The length restriction on the 2B1Q u line is 27,000 ft of 22 gauge wire or 42db loss at 40Khz. The U interface also needs to have an NT1 unit which is located at the user's location. The purpose of the NT1 is to provide digital loopback capability and to convert the 2B1Q line code to bipolar signaling for delivery to the ISDN terminal.

Z Lines

There are instances where it may be beneficial to operate analog lines from ISDN digital equipment. Analog lines can be provisioned by using a Z card in the ISDN line unit. Situations of using Z cards should be kept to a minimum as the Z card forces the 5ESS digital switch to perform double duty to make the line work. The Z card was designed for situations where an analog line may be required in a location served by predominantly ISDN lines. Most times Z cards are used for phones in environmentally difficult areas or for pay telephones.

ISDN Terminals


All ISDN terminals require a power connection. For most terminals at MIT the power connection is not evident because the power units are located in the wiring closets. The power is used for the terminal codec and also to provide all of the signaling tones. Unlike an analog telephone where ringing generator (105 volts) is placed on the line to ring the phone, in ISDN an "Alerting" call control message is relayed to the terminal. The "Alerting" message tells the ISDN terminal to play the alerting tones. In fact dial tone originates in the ISDN terminal.

ISDN Line Configurations

ISDN lines may be configured as point-to-point lines or as multipoint lines. The difference refers to the wiring configuration and to the way the line is software defined in the 5ESS switch.

Point to Point Lines

ISDN lines wired as point-to-point lines are simply one ISDN terminal (in our case at MIT, one 7506 terminal), assigned to an ISDN line card. So wired this one terminal has full access to the two 64Kb B channels and the one 16Kb D channel. The user on this DSL (digital subscriber line) can use the channels for any available services independent of each other and simultaneously. The ISDN terminal assigned to this line is software linked to the ISDN line card. The telephone number and all of the available options and features assigned to the line are logically linked to the DSL location.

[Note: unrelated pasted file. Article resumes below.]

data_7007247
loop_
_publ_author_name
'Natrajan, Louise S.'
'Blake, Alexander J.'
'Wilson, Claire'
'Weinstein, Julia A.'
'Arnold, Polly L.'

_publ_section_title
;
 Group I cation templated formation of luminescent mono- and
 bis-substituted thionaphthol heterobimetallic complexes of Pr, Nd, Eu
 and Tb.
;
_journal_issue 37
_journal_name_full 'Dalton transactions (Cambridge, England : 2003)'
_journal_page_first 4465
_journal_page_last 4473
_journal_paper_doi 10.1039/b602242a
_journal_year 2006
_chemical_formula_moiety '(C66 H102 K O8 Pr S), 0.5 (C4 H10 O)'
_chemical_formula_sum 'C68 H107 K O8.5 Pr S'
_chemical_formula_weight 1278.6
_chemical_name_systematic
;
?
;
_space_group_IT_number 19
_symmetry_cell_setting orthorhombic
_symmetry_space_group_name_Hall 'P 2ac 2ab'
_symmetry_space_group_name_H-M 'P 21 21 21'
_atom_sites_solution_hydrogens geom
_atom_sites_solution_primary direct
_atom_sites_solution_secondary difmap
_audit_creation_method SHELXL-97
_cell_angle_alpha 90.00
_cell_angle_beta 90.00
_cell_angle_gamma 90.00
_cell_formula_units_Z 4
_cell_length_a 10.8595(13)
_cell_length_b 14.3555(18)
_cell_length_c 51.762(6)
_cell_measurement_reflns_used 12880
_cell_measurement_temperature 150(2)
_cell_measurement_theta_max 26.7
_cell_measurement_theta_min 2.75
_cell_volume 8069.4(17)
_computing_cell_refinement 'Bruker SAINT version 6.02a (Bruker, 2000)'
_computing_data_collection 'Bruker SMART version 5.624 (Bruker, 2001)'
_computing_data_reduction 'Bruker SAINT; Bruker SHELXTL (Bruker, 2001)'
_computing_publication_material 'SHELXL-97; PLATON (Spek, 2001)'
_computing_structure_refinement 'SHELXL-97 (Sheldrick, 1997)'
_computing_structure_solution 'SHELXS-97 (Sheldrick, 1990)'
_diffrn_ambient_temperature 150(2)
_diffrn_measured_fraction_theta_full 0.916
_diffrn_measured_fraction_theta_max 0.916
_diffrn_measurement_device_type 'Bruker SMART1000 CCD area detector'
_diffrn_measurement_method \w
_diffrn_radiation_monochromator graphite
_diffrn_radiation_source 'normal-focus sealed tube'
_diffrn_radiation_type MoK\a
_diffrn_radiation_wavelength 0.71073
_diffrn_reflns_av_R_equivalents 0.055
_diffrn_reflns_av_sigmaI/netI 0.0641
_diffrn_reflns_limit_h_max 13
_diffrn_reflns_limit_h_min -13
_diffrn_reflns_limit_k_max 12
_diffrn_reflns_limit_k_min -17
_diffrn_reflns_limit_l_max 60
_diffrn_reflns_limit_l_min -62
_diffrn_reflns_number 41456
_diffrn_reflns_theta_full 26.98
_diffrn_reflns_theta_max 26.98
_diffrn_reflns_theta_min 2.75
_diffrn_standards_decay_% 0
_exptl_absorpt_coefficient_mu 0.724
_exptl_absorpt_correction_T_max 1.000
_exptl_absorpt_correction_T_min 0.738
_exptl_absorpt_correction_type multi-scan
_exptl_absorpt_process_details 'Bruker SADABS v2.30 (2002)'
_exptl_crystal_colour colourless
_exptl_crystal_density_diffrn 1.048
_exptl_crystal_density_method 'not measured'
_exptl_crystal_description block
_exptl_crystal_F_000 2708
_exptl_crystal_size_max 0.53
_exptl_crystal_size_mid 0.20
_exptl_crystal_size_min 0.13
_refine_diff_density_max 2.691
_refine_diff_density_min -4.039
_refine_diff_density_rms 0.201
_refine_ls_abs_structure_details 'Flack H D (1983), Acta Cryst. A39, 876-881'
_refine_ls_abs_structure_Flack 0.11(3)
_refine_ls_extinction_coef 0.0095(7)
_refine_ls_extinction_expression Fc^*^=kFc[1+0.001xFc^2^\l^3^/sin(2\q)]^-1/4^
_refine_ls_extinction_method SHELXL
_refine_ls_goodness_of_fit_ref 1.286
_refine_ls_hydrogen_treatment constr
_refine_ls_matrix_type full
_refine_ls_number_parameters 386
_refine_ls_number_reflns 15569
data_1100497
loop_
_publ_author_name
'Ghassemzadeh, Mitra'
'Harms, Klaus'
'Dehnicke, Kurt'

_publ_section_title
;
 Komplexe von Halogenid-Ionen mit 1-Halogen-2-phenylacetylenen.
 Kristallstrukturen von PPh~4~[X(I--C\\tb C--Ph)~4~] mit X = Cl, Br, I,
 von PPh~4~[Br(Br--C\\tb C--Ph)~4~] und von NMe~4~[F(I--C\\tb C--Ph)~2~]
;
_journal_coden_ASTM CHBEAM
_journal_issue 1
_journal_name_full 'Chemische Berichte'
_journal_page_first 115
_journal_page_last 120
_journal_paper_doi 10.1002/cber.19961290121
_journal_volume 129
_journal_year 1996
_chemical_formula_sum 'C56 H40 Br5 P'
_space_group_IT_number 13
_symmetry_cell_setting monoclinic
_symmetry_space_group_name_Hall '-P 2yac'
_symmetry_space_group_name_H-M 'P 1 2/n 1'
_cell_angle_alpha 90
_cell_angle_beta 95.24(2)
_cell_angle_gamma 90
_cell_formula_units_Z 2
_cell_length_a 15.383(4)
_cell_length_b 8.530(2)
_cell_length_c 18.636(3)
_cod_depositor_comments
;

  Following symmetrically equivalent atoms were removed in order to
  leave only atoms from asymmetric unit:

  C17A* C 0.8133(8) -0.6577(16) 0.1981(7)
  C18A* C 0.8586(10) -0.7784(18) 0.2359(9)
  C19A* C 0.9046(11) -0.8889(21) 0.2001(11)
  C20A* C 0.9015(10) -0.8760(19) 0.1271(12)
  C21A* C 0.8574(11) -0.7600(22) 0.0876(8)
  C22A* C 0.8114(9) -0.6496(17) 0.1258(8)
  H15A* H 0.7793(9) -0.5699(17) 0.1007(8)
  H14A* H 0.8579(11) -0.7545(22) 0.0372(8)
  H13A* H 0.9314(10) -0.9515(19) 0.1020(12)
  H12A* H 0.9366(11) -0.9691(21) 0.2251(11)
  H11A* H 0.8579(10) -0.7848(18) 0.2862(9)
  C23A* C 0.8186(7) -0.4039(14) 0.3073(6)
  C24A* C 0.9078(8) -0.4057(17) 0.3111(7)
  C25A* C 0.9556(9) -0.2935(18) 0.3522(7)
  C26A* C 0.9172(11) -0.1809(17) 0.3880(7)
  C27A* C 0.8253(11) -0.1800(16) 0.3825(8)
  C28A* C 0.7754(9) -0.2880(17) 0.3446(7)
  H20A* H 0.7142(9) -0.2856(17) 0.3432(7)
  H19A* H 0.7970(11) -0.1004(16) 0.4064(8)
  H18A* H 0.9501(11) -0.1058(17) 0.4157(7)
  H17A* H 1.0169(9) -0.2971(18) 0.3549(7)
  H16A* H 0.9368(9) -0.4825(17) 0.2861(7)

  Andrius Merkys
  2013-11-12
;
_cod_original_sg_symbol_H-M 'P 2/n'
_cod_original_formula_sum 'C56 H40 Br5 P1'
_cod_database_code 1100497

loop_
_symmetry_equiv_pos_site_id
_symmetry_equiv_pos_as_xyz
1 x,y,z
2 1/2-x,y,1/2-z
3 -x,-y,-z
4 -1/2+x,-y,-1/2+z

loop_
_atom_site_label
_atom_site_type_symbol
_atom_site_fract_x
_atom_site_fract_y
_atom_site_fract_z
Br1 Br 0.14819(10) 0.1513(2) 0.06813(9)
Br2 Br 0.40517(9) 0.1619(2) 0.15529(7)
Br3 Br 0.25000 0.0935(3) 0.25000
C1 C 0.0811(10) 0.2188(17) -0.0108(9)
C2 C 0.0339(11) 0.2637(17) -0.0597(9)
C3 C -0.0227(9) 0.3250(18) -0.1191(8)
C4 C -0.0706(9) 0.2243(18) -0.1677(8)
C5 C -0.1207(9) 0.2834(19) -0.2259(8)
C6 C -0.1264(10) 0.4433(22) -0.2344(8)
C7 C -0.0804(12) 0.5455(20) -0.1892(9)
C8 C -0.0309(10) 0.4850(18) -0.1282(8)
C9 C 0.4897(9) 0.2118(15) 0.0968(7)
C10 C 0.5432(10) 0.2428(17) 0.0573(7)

Multipoint Line

In a multipoint line configuration the more than one ISDN user is assigned to a DSl. In this situation the users share the available two 64Kb B channels and the one 16Kb D channel. More than one terminal assigned to a DSL presents the problem of identifying which terminal to signal for incoming connection requests and which terminal wishes to initiate an outward connection. To aid in this process two attributes are assigned to the terminals . These attributes are the SPID and the TEI. Actually a TEI is assigned to all terminals including point-to-point lines but in that case it is a default value and not used in the identification process.

Explanation of Multipoint

The rationale for using multipoint ISDN is evident with an explanation of how ISDN B channels are used. Let's use the terminal diagrammed below.


Assume that an incoming call is received on the first call appearance of 253-2920. The 5ESS switch will then deliver the call over one of the available B channels. In our case we will assume that the call is delivered on the B1 channel.

Now let's imagine another call is received on 253-2920. In this instance the second call appearance will flash and the caller's line ID will appear in the Line ID LED display. If the user chooses to answer this call the user places the first call on hold. The first call appearance will flash indicating the hold and then the second call may be answered. The question is what B channel will be used to answer the second call received? The answer is that the call "on hold" will be held at the switch line card in the 5ESS. The second call will then use the B1 channel. It is evident from this explanation that for voice calls it is not possible to use both B channels on voice calls.

Incidentally the question may arise as to what happens on a conference call. Do you then use the second B channel? The answer is no because the conference call bridging is done in the 5ESS switch and the resulting conversation is delivered on the one B channel.

Considering that many users at MIT use their ISDN terminals for voice only applications there is unused capacity on many ISDN DSLs. It is much more cost effective for departments to use multipoint lines in place of point-to-point lines.

This article is intended to provide some explanation of the ISDN service provided by the MIT Telecommunications group. This article is not meant to be all inclusive but rather to highlight and use in context some of the ISDN terms you may have heard.

Walt Mansell
Shiva Corporation

See Also